I read an interesting article today, Solving America’s teen sex problem. It talks about how the Dutch handle the issue of teen relationships and sexuality. The Dutch have comparably low numbers of adolescent pregnancy, abortions and STD’s and begins…
When 16-year-old Natalie first started dating her boyfriend, her mother did something that would mortify most American parents: She took her to the doctor’s office to get her contraceptives. Her mother wasn’t weirded out by the fact that her teen daughter was about to have sex — in fact, she fully supported it. She merely wanted to make sure that she was doing it safely, and responsibly. A couple of months later, when it finally happened, her parents were totally accepting. As her father put it, “sixteen is a beautiful age” to lose your virginity.
It got me wondering (not for the first time)… why are we so duplicitous around the subject of sexuality here in the States? And can anyone intelligently argue that being so has served our youth… or our society as a whole?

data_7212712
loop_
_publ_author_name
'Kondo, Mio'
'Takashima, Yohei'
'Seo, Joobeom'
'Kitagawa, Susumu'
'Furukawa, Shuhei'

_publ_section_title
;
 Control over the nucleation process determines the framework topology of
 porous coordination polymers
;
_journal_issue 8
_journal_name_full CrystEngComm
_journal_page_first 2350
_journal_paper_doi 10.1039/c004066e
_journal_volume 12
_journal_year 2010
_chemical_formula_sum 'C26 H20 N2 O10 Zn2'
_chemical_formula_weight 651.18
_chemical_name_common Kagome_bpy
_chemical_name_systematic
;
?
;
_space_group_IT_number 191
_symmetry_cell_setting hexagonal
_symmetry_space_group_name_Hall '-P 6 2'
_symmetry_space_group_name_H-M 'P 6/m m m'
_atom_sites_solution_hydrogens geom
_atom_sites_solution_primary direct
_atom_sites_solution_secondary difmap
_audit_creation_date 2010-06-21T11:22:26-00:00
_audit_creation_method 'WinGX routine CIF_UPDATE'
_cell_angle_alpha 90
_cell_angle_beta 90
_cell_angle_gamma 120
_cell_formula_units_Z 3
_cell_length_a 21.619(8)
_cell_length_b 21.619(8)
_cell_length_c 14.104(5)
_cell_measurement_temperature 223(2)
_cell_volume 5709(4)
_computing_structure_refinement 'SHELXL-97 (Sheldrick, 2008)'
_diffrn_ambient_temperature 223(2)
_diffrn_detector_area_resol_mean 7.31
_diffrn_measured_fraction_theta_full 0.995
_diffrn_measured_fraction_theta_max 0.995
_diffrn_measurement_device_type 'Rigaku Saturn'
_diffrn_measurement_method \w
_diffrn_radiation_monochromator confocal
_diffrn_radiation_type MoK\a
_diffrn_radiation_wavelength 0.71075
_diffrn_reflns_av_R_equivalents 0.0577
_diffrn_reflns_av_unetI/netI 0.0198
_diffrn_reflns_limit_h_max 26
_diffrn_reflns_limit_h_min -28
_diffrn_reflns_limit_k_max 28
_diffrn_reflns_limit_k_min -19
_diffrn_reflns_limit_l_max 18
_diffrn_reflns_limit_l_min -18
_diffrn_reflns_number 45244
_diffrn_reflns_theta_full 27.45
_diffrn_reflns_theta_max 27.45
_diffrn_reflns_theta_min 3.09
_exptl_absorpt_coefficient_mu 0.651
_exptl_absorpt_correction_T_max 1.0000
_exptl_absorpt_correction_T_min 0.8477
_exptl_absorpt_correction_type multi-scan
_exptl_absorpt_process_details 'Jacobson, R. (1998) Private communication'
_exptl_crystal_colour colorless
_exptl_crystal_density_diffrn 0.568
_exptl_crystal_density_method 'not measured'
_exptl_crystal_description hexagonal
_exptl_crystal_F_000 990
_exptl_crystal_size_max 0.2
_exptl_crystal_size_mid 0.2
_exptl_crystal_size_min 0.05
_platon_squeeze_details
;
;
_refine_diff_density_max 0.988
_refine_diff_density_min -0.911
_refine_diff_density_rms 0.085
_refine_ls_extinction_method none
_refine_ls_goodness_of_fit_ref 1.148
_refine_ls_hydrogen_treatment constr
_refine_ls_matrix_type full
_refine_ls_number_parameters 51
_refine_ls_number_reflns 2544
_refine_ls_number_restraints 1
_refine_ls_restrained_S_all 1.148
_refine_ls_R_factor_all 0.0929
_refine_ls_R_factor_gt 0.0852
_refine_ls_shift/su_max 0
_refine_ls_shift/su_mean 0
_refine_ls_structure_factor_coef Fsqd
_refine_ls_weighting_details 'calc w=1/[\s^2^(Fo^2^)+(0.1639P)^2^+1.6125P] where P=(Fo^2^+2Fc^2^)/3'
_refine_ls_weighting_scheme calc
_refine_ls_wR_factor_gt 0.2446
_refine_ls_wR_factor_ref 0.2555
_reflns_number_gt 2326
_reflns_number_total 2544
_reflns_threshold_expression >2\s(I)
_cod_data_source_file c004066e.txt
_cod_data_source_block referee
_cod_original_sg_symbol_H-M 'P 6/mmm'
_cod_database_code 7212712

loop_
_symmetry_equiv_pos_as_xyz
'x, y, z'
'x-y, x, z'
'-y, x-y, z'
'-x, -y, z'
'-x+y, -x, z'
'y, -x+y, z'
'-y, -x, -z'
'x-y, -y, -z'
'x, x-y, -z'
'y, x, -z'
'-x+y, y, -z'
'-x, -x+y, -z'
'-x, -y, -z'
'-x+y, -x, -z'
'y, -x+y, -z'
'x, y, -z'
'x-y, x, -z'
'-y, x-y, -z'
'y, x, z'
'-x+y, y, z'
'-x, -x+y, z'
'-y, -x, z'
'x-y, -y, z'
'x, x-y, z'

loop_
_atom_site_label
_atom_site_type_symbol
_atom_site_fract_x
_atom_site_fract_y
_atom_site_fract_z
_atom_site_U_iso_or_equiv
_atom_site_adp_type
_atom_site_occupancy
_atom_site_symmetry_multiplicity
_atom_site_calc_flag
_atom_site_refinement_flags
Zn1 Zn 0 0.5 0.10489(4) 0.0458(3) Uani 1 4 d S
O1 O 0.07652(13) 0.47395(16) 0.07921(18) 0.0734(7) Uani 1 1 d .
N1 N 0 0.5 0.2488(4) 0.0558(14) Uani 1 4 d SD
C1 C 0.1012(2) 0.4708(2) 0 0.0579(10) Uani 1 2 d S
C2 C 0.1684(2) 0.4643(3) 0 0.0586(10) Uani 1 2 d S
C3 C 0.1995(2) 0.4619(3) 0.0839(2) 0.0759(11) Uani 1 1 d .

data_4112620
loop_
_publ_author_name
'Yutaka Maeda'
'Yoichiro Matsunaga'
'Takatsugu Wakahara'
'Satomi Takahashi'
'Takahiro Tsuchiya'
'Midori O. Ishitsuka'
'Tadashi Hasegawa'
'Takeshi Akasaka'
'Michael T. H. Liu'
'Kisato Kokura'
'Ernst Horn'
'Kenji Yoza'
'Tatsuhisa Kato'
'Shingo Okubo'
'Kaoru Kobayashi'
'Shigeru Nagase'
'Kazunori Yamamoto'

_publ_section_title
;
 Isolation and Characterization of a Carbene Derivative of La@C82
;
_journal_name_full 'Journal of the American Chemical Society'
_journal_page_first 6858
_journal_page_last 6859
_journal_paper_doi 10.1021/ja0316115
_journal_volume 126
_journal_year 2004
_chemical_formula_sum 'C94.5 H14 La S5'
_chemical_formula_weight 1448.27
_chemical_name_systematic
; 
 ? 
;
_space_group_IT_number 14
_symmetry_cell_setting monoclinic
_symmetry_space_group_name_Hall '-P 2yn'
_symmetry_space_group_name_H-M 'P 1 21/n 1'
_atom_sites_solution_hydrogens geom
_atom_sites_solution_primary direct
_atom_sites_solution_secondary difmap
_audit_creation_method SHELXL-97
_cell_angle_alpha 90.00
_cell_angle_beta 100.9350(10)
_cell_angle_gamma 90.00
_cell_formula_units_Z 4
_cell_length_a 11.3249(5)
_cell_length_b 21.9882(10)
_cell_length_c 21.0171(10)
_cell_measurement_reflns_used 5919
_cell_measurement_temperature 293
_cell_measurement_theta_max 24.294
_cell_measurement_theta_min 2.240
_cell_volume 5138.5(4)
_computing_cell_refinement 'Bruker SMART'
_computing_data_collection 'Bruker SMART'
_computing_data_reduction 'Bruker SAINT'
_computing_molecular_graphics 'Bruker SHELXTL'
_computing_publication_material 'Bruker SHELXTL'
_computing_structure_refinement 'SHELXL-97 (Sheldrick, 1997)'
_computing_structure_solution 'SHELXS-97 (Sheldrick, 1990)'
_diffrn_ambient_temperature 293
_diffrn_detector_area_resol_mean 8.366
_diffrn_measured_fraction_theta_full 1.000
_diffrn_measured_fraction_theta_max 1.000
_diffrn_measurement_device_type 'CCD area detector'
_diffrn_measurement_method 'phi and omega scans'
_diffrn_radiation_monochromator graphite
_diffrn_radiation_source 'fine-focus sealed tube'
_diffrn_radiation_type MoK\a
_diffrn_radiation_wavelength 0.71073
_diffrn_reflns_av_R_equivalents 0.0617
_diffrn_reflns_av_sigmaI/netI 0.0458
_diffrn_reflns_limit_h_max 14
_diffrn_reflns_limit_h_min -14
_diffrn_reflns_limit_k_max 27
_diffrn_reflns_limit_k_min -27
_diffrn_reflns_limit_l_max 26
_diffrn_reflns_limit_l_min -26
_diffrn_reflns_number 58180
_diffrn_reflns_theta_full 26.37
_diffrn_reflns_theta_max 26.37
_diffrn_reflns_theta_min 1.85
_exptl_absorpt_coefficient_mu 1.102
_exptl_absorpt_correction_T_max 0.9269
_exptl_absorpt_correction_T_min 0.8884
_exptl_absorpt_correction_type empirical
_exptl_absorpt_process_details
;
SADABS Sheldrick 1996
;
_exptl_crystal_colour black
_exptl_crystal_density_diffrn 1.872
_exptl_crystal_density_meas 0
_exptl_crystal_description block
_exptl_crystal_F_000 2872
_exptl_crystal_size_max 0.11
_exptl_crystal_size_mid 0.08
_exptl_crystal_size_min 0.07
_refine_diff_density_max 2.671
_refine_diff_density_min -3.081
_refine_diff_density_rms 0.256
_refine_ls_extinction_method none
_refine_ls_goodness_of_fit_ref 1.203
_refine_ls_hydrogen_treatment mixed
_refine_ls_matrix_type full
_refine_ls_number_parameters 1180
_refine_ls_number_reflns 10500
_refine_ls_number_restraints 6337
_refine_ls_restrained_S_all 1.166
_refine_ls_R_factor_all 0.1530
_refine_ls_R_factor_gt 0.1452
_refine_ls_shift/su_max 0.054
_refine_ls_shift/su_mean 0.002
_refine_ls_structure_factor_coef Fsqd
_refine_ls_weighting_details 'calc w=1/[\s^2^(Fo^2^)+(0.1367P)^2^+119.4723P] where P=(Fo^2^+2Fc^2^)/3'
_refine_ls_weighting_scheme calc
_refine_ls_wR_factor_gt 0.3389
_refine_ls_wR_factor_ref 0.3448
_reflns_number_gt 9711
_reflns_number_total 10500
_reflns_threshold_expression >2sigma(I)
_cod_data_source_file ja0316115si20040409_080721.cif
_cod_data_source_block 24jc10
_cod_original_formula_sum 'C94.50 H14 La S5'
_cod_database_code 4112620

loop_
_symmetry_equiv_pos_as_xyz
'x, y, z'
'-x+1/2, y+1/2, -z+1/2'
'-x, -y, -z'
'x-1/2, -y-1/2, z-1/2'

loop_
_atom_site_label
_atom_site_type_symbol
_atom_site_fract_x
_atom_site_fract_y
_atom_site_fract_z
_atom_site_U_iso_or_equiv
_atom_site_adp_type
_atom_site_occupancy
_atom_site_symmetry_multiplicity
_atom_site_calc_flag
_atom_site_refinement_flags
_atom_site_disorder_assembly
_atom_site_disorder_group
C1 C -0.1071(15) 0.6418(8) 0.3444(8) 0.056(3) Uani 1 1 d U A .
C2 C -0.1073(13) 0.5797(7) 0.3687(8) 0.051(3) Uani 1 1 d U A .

I heard someone say, in response to the father’s statement above, “…“sixteen is a beautiful age” to lose your virginity.” that most American parents would cringe at this statement. I’m not placing any bets here because I, frankly, don’t know most American parents… yet I suspect quite a few would have some bit of disagreement with this.
But why? What is this big deal we make about virginity when we don’t provide any meaningful guidance to our youth? You see, if virginity ‘means’ something… then the sexual experience that transitions you from that state to another must be equally meaningful… yes? So why not talk about it. Celebrate it. Treat it with the honor and respect granted to all of life’s great pleasures?
The quote above came from one of dozens of Dutch families interviewed by Amy T. Schalet, assistant professor of sociology at the University of Massachusetts, in her new book, Not Under My Roof: Parents, Teens, and the Culture of Sex
I highly recommend the book… After all, Dutch parents approach has fostered closer relationships between teenagers and their parents, and helped make teenagers’ first times far more pleasurable. “Not Under My Roof” is a startling wake-up call about America’s largely misguided attitudes toward sex and growing up.